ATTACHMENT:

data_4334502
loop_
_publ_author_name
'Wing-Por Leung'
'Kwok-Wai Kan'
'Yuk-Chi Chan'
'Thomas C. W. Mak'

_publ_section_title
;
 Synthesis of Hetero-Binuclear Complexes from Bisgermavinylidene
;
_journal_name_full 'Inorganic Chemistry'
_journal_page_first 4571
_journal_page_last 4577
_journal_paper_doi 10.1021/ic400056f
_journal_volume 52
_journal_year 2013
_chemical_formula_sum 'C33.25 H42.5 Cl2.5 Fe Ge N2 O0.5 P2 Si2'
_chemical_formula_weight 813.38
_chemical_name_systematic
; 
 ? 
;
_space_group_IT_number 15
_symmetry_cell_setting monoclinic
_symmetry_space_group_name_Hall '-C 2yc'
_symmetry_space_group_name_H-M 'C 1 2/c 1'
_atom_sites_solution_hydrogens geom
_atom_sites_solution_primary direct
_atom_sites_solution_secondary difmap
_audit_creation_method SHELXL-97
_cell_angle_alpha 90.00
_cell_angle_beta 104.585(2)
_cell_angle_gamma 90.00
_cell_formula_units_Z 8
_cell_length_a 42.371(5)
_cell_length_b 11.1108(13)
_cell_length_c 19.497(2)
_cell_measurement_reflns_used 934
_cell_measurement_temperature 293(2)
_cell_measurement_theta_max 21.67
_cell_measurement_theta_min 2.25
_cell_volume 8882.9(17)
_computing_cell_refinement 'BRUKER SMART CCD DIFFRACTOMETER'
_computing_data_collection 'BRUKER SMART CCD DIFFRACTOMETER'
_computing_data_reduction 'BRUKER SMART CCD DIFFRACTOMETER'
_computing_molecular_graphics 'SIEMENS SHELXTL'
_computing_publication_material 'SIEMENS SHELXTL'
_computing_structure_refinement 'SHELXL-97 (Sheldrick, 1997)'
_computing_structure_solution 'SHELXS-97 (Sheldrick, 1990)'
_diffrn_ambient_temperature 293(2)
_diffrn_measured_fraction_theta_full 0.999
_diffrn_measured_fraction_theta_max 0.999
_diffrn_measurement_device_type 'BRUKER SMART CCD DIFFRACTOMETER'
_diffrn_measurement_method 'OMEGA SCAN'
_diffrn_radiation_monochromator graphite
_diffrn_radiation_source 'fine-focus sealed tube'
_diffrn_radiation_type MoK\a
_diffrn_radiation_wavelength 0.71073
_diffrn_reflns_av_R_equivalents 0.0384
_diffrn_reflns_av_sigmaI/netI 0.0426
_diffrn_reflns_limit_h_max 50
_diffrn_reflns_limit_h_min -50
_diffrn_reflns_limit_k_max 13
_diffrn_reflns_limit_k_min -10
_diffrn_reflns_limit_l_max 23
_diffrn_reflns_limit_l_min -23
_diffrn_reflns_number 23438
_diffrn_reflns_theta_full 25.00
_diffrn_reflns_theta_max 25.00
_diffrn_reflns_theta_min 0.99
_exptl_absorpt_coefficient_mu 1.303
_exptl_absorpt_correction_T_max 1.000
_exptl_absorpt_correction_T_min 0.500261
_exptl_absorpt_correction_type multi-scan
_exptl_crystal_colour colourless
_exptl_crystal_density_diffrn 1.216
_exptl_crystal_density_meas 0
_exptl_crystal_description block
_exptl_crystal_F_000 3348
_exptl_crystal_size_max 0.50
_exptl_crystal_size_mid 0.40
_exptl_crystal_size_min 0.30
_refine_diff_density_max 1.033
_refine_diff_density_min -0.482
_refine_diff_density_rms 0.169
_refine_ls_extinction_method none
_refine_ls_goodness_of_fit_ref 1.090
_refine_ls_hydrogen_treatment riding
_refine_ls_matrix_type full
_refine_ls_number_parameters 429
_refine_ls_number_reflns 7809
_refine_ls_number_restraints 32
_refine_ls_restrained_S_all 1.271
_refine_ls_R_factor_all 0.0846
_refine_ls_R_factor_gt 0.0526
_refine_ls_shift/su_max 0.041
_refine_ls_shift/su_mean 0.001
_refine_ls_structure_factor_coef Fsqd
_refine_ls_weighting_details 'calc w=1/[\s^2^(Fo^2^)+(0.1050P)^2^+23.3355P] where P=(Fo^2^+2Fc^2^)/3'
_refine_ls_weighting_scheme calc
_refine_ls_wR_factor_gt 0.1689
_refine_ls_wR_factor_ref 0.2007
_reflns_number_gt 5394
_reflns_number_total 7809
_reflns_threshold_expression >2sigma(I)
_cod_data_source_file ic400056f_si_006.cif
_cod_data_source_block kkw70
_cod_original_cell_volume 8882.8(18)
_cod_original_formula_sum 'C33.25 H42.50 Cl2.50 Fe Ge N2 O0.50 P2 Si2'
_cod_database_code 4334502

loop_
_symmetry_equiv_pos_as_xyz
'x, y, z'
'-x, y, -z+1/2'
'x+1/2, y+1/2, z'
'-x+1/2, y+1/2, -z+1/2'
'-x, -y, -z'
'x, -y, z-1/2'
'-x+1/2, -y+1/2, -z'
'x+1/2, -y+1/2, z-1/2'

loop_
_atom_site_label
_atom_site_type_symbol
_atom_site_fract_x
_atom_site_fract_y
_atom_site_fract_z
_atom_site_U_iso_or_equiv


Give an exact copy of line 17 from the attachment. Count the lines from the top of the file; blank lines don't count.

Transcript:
_journal_year 2013